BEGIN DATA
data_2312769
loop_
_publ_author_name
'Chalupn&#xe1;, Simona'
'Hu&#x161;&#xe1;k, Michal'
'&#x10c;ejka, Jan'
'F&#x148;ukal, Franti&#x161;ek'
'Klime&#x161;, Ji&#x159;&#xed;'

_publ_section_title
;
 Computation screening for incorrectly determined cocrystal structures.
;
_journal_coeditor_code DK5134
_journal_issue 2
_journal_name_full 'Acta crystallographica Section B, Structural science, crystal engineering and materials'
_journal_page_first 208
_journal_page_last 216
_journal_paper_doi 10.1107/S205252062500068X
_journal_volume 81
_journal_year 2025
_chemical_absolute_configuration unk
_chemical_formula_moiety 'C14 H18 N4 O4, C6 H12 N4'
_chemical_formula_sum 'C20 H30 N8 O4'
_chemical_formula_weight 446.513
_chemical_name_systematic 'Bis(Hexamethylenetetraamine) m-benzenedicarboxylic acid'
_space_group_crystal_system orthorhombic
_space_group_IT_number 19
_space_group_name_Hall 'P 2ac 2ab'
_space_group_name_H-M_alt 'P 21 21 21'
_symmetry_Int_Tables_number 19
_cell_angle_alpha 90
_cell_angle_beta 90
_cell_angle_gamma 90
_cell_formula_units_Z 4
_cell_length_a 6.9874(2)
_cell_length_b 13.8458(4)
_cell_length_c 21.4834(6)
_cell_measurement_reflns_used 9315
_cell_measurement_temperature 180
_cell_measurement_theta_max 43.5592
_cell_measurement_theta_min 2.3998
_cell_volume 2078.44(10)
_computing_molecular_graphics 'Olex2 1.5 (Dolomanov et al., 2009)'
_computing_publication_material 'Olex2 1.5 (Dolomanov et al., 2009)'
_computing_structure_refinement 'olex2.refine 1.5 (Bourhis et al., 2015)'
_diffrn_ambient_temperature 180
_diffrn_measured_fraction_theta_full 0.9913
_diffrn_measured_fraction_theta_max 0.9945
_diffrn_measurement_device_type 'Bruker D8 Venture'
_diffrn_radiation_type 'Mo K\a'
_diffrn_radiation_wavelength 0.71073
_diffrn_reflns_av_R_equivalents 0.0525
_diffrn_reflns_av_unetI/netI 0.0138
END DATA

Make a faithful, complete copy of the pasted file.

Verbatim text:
data_2312769
loop_
_publ_author_name
'Chalupn&#xe1;, Simona'
'Hu&#x161;&#xe1;k, Michal'
'&#x10c;ejka, Jan'
'F&#x148;ukal, Franti&#x161;ek'
'Klime&#x161;, Ji&#x159;&#xed;'

_publ_section_title
;
 Computation screening for incorrectly determined cocrystal structures.
;
_journal_coeditor_code DK5134
_journal_issue 2
_journal_name_full 'Acta crystallographica Section B, Structural science, crystal engineering and materials'
_journal_page_first 208
_journal_page_last 216
_journal_paper_doi 10.1107/S205252062500068X
_journal_volume 81
_journal_year 2025
_chemical_absolute_configuration unk
_chemical_formula_moiety 'C14 H18 N4 O4, C6 H12 N4'
_chemical_formula_sum 'C20 H30 N8 O4'
_chemical_formula_weight 446.513
_chemical_name_systematic 'Bis(Hexamethylenetetraamine) m-benzenedicarboxylic acid'
_space_group_crystal_system orthorhombic
_space_group_IT_number 19
_space_group_name_Hall 'P 2ac 2ab'
_space_group_name_H-M_alt 'P 21 21 21'
_symmetry_Int_Tables_number 19
_cell_angle_alpha 90
_cell_angle_beta 90
_cell_angle_gamma 90
_cell_formula_units_Z 4
_cell_length_a 6.9874(2)
_cell_length_b 13.8458(4)
_cell_length_c 21.4834(6)
_cell_measurement_reflns_used 9315
_cell_measurement_temperature 180
_cell_measurement_theta_max 43.5592
_cell_measurement_theta_min 2.3998
_cell_volume 2078.44(10)
_computing_molecular_graphics 'Olex2 1.5 (Dolomanov et al., 2009)'
_computing_publication_material 'Olex2 1.5 (Dolomanov et al., 2009)'
_computing_structure_refinement 'olex2.refine 1.5 (Bourhis et al., 2015)'
_diffrn_ambient_temperature 180
_diffrn_measured_fraction_theta_full 0.9913
_diffrn_measured_fraction_theta_max 0.9945
_diffrn_measurement_device_type 'Bruker D8 Venture'
_diffrn_radiation_type 'Mo K\a'
_diffrn_radiation_wavelength 0.71073
_diffrn_reflns_av_R_equivalents 0.0525
_diffrn_reflns_av_unetI/netI 0.0138